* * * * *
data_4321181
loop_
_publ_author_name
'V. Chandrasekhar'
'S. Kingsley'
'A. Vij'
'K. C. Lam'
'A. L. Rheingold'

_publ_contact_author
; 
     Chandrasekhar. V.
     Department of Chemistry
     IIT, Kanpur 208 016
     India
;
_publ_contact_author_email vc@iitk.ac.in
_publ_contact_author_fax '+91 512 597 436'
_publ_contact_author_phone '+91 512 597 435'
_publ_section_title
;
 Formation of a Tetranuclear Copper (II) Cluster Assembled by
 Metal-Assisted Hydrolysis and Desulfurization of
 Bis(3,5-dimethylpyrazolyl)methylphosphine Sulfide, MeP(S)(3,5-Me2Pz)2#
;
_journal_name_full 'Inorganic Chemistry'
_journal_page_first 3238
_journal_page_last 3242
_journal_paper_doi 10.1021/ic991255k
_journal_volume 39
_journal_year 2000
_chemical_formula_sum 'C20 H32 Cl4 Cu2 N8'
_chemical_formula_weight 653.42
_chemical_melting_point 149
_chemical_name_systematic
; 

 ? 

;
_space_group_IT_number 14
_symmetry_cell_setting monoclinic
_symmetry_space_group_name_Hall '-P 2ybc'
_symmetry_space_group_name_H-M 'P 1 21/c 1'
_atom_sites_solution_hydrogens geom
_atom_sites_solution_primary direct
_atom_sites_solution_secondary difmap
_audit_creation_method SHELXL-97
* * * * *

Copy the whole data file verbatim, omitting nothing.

data_4321181
loop_
_publ_author_name
'V. Chandrasekhar'
'S. Kingsley'
'A. Vij'
'K. C. Lam'
'A. L. Rheingold'

_publ_contact_author
; 
     Chandrasekhar. V.
     Department of Chemistry
     IIT, Kanpur 208 016
     India
;
_publ_contact_author_email vc@iitk.ac.in
_publ_contact_author_fax '+91 512 597 436'
_publ_contact_author_phone '+91 512 597 435'
_publ_section_title
;
 Formation of a Tetranuclear Copper (II) Cluster Assembled by
 Metal-Assisted Hydrolysis and Desulfurization of
 Bis(3,5-dimethylpyrazolyl)methylphosphine Sulfide, MeP(S)(3,5-Me2Pz)2#
;
_journal_name_full 'Inorganic Chemistry'
_journal_page_first 3238
_journal_page_last 3242
_journal_paper_doi 10.1021/ic991255k
_journal_volume 39
_journal_year 2000
_chemical_formula_sum 'C20 H32 Cl4 Cu2 N8'
_chemical_formula_weight 653.42
_chemical_melting_point 149
_chemical_name_systematic
; 

 ? 

;
_space_group_IT_number 14
_symmetry_cell_setting monoclinic
_symmetry_space_group_name_Hall '-P 2ybc'
_symmetry_space_group_name_H-M 'P 1 21/c 1'
_atom_sites_solution_hydrogens geom
_atom_sites_solution_primary direct
_atom_sites_solution_secondary difmap
_audit_creation_method SHELXL-97